The first mystery bookstore in the United States, Murder Ink, opened in 1972 in a small room on New York's Upper West Side. It was started by Dylis Winn, who has since retired, although the shop lives on in two New York locations. Penzler, a onetime sportswriter who started his one-man publishing house in the early 1970s, came along not too long after. In 1978 he bought a six-story apartment building on West 56th Street for $177,000, using his life savings for a down payment. He converted the first two floors into the Mysterious Bookshop. He opened April 13, 1979. A Friday, naturally.

The boom took place in the 1980s.

"It seems you could hardly turn around, but another store had opened," says Penzler. The pace slowed in the '90s, but it hasn't stopped.

Take Joanne Sinchuk, a CPA in New York for 20 years. Fed up with corporate life, she migrated to Miami, researched the market and opened Murder on the Beach in December 1996. (She carries Agatha Christie in four languages for tourists.)

"A lot of people come into my store, see what they want, write down the title, then go to the library to get it," she admits. "But I'm steadily building a client base. Each month, I get closer and closer to breaking even."

Mystery Readers Are All Shapes and Sizes

Most mystery bookstores won't disclose figures. However, Huang, of the Independent Mystery Booksellers Assn., says it is safe to assume the smaller ones gross $250,000 or less annually. About half probably fall in the $250,000-to-$500,000 range. Those that do an annual business of more than $1 million can probably be counted on the legs of a tripod.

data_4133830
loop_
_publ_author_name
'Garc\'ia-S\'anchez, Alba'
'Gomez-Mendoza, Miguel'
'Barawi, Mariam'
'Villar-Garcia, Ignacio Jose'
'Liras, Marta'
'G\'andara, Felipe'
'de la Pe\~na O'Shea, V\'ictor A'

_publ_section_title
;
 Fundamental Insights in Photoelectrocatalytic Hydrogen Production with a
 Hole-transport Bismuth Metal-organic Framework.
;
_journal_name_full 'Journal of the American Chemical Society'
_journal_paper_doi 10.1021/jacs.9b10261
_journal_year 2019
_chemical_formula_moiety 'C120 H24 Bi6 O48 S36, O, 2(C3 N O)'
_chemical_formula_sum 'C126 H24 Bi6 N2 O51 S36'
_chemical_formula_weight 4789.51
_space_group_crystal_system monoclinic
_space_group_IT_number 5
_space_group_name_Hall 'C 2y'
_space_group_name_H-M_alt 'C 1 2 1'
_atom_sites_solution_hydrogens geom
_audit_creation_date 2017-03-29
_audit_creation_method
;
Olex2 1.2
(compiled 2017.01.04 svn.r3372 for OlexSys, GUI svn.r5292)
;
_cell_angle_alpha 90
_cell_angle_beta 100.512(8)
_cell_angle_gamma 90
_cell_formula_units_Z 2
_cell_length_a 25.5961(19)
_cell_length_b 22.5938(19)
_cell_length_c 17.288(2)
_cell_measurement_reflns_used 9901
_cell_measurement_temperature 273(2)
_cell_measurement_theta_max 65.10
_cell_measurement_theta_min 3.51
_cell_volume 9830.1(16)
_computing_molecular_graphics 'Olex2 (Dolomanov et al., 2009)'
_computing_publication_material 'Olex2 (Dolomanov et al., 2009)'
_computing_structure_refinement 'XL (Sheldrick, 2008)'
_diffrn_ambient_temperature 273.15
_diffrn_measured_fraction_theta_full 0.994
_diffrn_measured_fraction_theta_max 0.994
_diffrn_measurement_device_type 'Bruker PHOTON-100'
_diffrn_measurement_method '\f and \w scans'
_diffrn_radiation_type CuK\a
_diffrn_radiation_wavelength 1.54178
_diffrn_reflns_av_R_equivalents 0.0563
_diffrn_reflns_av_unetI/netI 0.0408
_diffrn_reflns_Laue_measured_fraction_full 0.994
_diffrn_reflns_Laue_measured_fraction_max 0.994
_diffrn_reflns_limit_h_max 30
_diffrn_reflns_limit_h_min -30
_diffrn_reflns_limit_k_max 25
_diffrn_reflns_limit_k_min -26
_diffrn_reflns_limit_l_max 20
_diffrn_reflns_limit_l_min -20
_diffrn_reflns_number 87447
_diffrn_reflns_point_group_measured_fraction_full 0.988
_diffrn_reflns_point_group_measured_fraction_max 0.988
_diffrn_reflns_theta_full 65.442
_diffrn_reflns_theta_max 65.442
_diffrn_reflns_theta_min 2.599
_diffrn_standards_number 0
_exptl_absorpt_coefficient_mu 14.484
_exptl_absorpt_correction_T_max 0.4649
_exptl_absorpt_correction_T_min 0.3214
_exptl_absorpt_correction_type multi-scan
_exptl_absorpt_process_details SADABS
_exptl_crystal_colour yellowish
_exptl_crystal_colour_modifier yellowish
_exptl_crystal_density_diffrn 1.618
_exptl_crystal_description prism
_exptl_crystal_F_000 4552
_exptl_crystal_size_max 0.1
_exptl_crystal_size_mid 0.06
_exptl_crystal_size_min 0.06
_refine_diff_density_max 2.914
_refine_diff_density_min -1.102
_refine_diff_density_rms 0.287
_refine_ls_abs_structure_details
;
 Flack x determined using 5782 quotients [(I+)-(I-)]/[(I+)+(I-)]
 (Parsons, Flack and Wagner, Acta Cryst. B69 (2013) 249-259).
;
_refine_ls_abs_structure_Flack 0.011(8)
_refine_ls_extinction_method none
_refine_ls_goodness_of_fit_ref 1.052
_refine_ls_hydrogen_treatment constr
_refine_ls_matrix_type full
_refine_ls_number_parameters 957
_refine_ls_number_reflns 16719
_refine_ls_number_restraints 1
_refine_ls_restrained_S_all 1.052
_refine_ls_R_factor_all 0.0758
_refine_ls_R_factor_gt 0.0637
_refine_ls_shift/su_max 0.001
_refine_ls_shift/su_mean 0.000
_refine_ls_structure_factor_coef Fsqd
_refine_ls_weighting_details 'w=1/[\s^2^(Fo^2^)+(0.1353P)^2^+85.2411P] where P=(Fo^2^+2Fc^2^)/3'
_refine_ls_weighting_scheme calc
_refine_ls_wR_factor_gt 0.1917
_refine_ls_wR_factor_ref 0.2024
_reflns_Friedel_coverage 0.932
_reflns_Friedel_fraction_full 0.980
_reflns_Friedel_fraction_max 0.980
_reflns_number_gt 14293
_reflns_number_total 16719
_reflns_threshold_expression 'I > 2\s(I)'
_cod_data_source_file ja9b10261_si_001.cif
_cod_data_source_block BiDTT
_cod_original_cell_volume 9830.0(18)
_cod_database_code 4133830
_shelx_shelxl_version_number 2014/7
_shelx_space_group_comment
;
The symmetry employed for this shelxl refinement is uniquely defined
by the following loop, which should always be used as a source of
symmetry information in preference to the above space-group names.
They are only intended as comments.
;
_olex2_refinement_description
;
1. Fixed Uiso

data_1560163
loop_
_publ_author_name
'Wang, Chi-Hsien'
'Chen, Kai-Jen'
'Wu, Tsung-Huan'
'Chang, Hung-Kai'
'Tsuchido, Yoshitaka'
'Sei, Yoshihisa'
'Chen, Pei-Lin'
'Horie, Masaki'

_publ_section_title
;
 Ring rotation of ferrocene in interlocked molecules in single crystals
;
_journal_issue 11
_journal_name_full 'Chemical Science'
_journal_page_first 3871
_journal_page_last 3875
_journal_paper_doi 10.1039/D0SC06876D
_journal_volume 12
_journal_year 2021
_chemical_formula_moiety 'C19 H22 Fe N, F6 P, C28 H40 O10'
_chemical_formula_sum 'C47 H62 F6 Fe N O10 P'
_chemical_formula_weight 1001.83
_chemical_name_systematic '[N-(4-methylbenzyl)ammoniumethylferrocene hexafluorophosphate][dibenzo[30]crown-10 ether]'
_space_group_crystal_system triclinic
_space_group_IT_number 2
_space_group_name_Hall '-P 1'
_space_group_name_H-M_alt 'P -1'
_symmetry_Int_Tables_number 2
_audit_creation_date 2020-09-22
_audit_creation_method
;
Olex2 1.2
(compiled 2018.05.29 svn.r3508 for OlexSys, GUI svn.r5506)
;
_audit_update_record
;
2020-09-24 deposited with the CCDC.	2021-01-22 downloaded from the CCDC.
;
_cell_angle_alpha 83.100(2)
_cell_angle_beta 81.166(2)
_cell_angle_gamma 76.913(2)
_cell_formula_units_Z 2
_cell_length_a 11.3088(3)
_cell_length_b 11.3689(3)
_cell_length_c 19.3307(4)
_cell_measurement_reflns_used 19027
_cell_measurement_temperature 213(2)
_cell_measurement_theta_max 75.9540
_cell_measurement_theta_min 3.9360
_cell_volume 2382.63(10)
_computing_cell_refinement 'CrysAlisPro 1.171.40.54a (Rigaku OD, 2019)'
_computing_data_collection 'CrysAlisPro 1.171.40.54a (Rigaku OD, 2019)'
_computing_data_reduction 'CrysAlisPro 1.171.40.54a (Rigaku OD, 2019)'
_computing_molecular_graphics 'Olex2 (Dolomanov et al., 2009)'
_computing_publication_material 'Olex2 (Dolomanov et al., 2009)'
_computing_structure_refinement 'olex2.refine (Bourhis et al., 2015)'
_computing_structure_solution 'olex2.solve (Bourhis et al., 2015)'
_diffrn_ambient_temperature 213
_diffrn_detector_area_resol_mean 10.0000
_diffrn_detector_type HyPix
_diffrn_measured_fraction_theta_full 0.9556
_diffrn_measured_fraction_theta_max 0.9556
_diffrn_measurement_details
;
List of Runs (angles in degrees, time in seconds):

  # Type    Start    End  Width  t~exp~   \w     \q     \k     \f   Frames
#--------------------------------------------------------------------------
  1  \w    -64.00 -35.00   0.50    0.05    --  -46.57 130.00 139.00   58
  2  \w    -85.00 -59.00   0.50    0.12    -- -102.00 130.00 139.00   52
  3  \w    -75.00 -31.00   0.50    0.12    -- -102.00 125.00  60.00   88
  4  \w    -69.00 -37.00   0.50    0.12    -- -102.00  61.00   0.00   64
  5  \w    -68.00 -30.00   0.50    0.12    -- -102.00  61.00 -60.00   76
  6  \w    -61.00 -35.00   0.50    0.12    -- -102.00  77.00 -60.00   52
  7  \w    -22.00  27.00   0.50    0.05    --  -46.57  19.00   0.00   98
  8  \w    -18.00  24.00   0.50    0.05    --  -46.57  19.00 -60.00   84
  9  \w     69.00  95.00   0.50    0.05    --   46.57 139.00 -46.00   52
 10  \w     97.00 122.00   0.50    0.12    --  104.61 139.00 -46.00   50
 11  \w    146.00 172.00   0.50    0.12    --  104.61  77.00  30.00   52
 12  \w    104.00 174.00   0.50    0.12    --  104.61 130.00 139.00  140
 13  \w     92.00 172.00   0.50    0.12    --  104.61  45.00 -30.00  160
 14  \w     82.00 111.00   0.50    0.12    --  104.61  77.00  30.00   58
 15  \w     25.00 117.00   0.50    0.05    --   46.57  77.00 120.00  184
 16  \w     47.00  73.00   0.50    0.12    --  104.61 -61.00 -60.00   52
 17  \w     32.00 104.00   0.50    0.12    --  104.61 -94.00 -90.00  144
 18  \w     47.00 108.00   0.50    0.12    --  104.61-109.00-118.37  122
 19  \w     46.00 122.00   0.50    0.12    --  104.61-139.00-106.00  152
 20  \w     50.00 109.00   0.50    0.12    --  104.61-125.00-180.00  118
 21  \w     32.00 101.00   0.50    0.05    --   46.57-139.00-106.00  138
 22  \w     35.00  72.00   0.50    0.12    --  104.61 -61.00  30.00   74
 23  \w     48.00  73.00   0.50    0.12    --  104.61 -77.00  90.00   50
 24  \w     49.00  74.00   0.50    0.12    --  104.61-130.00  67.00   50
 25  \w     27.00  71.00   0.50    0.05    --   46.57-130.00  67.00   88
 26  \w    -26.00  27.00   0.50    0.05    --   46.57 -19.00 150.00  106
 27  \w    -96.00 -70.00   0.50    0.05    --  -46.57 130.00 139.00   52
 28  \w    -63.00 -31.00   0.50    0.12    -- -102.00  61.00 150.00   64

Huang admits his Deadly Passions Bookshop is one of the small ones in a small market. But he says, "We've raised the awareness of mysteries in Kalamazoo and sold a lot of books that wouldn't have been sold if we weren't here."

Tina McGill, who took over MysteryBooks in the District of Columbia more than two years ago (it has been in existence for more than 11 years), says she has a base of 400 serious collectors.

"It's far more work than I ever anticipated," she concedes. "But the place has the most amazing clientele. They want the store to be here. And when they come in the door they're happy, happy, happy!"

Mystery readers come in all shapes and sizes, but the standard profile suggests the average reader is female and in her 50s.

"When I opened, I thought for sure little old ladies would buy Agatha Christie and young guys would buy Raymond Chandler," Penzler says. "But it turned out that plenty of men liked Agatha Christie and plenty of women went for the hard-boiled stuff. The common denominator is that they tend to be educated and have good jobs. . . . Part of it is that those people have more money."

Jean McMillan, who ran the Mystery Bookshop in Bethesda, Md., with her husband for nine years (she sold it recently to Sue Miller, a longtime employee), says her big revelation was customers' zeal.

"I'm a mystery reader, but the fans are truly devoted to the genre and take it very seriously," she says.

"The average customer might spend $30--maybe a hardback and a paperback, or three or four paperbacks--but the fan thinks nothing of spending a couple hundred dollars," she adds. "Thank God 35% or 40% of our customers are fans, because, frankly, I don't think I would have done very well with readers like myself."